Friday, March 25, 2022

Fact-checking Biden's claim that oil and gas companies are price gouging

Fact-checking Biden's claim that oil and gas companies are price gouging

As rising prices at the pump continue to squeeze wallets, President Joe Biden has stepped up attacks on oil corporations that he claims are charging motorists more just to pad their pockets.

It was the latest scapegoat for the high fuel costs that have put political pressure on Democrats. Biden and his aides had previously attempted to pin the blame on Russian President Vladimir Putin, whose invasion of Ukraine prompted Biden to ban imports of Russian oil and gas earlier this month.


That messaging had begun to fall flat under scrutiny.


The price of gasoline had indeed risen more dramatically in the weeks since Russia invaded Ukraine, but the cost of fuel had already been climbing for months before the oil embargo.

On Feb. 24, when the Russian invasion of Ukraine began, the average per-gallon cost of gasoline was $3.52. On Friday, the average was $4.27, according to AAA.

In November 2021, long before the violence began, gas prices were up nearly 60% over what they were in November 2020 — rising from $2.20 to $3.49 in that time.

Biden’s rhetorical pivot marked an effort to point the finger at a familiar foe for Democrats: Big Oil.

In a tweet Wednesday, Biden said that because oil prices are beginning to fall, so too should gas prices. He accused oil and gas companies of trying to “pad their pockets” by not dropping gas prices to reflect the drop in crude oil prices.

But experts have said they don’t see evidence of price gouging from oil and gas companies.

The price of oil did begin to fall starting last week and had dropped roughly 30% by this week.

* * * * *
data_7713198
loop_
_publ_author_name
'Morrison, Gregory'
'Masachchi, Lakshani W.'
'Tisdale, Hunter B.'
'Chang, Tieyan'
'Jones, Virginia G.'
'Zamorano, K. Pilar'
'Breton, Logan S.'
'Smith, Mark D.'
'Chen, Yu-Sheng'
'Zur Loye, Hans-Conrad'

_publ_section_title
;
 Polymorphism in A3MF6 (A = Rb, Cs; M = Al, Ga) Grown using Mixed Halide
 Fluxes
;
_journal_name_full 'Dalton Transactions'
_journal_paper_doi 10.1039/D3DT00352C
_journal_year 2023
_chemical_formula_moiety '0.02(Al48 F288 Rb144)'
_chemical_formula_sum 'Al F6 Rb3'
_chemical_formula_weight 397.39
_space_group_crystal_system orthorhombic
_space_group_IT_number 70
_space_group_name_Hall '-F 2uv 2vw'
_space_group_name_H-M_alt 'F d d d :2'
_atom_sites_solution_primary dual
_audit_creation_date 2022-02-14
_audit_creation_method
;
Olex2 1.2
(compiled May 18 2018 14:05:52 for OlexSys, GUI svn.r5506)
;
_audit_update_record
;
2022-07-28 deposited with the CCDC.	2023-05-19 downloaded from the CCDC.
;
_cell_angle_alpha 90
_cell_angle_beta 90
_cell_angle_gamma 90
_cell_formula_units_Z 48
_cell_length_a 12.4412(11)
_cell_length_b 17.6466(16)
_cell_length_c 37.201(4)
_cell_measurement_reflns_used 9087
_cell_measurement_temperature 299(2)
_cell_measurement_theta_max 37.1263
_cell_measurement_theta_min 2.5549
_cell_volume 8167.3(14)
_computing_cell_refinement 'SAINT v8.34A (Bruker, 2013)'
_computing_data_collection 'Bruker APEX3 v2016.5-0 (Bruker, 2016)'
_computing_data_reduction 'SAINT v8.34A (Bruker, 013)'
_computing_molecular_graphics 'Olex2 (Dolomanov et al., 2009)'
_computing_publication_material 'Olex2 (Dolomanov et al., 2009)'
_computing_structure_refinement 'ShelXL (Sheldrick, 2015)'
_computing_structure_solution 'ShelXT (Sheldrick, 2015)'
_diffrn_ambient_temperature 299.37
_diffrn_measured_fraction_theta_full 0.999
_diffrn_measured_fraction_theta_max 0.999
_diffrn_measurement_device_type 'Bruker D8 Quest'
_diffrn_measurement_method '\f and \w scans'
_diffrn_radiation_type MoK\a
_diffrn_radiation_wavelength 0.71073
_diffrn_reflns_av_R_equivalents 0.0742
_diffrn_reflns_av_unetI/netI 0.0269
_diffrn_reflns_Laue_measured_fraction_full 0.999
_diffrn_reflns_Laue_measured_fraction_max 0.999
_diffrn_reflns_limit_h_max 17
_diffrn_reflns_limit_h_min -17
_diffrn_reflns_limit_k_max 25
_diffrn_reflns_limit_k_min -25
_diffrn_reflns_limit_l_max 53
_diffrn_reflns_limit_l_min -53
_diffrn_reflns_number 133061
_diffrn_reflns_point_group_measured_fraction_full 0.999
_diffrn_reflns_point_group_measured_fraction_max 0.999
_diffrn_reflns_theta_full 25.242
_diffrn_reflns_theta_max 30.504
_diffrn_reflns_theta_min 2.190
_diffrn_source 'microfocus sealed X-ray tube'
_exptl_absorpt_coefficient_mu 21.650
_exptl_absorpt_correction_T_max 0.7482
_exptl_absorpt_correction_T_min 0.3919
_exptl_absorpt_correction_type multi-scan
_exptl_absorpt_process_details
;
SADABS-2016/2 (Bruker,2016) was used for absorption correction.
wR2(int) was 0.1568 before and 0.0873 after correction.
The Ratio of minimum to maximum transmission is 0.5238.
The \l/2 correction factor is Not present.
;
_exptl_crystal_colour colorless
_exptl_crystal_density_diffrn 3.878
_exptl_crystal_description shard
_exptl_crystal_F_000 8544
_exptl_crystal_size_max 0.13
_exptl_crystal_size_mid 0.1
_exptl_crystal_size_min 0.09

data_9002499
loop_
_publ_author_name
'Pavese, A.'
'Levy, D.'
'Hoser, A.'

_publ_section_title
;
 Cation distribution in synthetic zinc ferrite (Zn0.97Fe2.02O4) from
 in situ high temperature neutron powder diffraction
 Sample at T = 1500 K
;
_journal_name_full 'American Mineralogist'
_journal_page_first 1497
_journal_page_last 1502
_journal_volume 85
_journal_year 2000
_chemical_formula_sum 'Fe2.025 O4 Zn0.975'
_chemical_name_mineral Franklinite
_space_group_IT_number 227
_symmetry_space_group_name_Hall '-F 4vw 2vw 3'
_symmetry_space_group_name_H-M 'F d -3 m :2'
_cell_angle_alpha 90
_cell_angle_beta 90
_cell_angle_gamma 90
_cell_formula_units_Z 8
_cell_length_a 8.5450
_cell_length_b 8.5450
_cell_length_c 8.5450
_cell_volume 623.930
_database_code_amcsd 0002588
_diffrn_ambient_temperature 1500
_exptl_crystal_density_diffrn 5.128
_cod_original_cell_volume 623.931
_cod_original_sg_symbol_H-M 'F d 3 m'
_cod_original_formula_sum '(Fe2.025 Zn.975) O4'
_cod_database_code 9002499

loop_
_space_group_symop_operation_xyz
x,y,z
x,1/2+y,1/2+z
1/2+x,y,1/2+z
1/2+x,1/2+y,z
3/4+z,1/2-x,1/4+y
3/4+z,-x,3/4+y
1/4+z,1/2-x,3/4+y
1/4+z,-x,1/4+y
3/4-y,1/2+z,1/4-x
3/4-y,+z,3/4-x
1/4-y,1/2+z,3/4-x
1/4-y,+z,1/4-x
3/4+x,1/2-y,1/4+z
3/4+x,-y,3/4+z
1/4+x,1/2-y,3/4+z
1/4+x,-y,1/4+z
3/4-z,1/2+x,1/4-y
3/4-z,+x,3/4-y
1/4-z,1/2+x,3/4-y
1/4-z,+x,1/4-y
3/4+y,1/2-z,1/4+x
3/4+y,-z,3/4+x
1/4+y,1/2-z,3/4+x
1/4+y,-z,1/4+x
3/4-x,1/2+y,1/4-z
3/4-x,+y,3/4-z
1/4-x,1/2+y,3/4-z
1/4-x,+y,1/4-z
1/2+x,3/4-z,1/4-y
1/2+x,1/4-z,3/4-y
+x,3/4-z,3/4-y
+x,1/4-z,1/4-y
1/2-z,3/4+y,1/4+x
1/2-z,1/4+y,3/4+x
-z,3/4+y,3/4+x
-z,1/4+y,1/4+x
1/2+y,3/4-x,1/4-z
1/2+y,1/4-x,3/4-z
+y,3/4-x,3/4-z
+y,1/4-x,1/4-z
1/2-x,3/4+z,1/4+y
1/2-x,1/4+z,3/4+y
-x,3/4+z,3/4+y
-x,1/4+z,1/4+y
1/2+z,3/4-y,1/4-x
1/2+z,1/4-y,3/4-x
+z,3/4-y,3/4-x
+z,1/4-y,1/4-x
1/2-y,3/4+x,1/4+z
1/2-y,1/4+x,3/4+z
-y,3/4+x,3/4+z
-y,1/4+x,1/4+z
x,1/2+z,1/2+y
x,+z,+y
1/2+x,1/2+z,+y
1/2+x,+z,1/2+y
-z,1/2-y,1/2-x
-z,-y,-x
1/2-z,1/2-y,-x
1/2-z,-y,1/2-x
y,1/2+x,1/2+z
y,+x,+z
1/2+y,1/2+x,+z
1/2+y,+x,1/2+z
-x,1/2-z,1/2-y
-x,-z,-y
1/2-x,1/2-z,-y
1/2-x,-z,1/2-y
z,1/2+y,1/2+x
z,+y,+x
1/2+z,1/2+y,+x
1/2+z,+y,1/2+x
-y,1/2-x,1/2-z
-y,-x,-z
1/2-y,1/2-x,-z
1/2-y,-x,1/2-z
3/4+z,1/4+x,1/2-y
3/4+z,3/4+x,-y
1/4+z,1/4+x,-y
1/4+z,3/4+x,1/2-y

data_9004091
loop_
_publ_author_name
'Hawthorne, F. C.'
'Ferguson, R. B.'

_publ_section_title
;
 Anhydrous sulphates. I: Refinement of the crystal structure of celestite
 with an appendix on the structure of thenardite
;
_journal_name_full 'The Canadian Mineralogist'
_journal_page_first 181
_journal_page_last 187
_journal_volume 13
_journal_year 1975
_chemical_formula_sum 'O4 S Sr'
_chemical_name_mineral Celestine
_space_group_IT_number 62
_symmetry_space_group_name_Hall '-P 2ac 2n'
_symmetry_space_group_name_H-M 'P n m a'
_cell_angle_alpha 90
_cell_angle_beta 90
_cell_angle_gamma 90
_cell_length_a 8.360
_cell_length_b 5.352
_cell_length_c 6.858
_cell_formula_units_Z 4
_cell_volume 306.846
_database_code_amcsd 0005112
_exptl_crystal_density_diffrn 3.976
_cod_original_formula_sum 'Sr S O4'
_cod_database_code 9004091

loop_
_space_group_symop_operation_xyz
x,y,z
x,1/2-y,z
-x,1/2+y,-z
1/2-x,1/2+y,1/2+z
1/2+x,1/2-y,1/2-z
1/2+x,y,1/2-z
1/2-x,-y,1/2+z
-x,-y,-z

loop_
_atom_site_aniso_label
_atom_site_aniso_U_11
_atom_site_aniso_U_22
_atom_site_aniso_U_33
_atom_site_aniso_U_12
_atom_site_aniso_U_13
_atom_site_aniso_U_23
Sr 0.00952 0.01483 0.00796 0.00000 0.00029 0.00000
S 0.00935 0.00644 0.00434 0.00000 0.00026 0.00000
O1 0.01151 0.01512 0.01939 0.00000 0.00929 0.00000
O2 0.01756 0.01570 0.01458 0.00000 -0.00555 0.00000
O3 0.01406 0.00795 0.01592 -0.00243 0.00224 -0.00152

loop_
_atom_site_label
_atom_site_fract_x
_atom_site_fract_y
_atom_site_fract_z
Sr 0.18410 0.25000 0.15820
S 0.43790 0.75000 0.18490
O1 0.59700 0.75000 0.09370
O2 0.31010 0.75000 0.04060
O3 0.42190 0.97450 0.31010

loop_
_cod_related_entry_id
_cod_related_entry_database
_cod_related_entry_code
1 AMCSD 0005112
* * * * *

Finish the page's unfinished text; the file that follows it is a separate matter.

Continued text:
That came after a massive spike in global oil prices following Russia’s invasion. Fearing widespread energy embargoes on Russian producers — which the United States did impose, although European countries did not — investors reacted to the uncertainty of the situation in late February, and oil prices jumped above $100 per barrel.

Reports have attributed the more recent drop in global oil prices over the past week to hope for peace talks between Russia and Ukraine as well as new COVID-19-related lockdowns in China, which investors believe could drop demand in one of the largest energy markets.

Industry experts have said the price of gasoline, which is made from crude oil, often responds slowly to both oil price hikes and drops.

That’s because gas companies can’t hike their prices high enough or fast enough to recoup losses from dramatic spikes in the global cost of oil — like the one that occurred when Russia invaded Ukraine.


While oil prices are set on the global market, prices at the pump are often set by conditions in local markets — such as whether the gas station down the road in any given town is raising prices and by how much.

Gas companies therefore lose money when the price per barrel of oil jumps significantly and gas prices climb incrementally.

When the price per barrel of oil falls dramatically, as it has in the past week, gas companies often lower their prices at the pump more slowly in order to make up for the revenue lost when the oil price spike outpaced the gas price increase.

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